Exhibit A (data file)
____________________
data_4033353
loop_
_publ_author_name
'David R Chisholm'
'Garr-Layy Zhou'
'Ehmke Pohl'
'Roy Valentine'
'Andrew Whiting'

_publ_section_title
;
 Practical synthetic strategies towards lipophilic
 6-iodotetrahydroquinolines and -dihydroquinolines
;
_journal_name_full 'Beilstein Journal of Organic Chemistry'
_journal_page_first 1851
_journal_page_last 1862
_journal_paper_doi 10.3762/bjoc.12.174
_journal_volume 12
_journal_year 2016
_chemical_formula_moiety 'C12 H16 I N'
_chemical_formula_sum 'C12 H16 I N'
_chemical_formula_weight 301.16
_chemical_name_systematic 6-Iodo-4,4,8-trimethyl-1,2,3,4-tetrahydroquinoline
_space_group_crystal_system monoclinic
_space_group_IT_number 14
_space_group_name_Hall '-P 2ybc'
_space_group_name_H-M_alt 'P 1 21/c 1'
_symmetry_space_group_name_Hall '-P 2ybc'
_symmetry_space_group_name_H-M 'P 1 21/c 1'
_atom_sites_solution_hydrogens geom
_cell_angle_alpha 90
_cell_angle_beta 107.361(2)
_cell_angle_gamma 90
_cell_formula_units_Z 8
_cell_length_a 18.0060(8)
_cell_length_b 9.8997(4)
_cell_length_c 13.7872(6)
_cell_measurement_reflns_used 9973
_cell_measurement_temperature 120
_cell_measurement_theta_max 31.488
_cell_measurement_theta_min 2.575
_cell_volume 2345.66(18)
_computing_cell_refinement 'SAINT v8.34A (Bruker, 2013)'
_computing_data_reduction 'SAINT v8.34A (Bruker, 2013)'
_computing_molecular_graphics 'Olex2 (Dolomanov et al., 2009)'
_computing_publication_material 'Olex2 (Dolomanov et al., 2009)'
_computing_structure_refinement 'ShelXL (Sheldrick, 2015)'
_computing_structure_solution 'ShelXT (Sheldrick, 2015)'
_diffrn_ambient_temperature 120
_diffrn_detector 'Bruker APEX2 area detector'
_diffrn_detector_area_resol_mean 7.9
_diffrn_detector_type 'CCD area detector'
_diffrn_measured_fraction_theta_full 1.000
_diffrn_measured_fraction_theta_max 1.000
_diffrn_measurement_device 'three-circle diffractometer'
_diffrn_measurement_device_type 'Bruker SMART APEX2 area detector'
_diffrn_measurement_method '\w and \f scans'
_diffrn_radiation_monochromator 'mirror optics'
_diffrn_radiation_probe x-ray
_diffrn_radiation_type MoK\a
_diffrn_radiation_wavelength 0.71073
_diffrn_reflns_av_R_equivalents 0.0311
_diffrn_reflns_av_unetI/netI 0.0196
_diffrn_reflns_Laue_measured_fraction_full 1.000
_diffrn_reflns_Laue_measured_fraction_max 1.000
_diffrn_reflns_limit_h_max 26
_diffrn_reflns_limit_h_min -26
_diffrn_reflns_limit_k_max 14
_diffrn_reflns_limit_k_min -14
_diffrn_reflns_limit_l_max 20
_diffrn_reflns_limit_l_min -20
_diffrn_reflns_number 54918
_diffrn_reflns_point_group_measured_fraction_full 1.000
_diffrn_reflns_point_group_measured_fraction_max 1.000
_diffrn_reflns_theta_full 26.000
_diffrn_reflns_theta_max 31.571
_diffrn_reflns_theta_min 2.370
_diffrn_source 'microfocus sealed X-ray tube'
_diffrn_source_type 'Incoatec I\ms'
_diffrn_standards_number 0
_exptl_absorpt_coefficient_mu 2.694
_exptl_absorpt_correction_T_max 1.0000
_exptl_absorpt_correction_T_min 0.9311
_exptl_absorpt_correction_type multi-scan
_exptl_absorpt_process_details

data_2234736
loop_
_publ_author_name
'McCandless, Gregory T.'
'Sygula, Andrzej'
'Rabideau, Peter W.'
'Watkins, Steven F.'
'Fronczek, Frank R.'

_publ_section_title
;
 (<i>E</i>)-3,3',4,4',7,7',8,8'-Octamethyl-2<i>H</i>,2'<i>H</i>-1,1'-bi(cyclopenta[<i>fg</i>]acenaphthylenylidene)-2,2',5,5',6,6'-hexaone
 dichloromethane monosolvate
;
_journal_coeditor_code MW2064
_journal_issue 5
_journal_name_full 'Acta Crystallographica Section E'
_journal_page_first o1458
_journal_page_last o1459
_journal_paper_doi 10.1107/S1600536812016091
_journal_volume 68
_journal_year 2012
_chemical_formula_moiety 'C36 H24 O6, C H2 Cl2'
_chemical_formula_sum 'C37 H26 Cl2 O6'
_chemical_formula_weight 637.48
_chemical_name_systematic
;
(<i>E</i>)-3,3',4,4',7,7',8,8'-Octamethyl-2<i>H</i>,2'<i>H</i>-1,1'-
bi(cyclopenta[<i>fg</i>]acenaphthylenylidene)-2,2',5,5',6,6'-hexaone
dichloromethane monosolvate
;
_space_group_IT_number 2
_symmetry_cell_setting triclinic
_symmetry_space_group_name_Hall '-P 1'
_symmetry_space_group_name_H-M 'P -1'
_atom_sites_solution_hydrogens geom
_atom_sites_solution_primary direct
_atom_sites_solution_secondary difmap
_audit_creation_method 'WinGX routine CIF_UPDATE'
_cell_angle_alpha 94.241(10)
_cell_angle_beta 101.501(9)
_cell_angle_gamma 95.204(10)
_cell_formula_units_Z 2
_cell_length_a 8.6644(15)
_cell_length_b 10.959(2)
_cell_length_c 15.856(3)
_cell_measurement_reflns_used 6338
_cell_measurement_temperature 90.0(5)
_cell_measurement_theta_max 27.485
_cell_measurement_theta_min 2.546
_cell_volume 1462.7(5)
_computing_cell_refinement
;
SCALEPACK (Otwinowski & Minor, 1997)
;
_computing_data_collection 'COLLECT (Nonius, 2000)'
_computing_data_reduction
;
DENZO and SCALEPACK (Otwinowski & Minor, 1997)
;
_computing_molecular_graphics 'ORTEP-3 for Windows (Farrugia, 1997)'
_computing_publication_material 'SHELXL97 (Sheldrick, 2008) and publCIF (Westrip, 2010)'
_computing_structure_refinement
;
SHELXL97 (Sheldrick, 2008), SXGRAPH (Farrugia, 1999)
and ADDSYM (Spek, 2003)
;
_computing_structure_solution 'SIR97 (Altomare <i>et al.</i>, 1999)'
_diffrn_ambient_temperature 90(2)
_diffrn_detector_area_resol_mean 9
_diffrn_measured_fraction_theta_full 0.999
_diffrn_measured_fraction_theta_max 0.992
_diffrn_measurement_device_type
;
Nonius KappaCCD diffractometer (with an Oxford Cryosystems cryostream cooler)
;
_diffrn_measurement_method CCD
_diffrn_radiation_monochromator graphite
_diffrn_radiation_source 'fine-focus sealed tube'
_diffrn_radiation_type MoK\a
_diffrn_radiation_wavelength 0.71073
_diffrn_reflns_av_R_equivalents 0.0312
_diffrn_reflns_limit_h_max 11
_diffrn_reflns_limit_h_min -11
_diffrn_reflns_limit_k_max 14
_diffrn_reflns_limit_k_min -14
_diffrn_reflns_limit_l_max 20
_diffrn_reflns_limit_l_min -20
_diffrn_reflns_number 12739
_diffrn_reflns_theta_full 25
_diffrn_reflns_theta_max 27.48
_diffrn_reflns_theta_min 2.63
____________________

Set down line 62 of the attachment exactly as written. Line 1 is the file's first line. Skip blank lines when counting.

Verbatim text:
_diffrn_reflns_av_R_equivalents 0.0311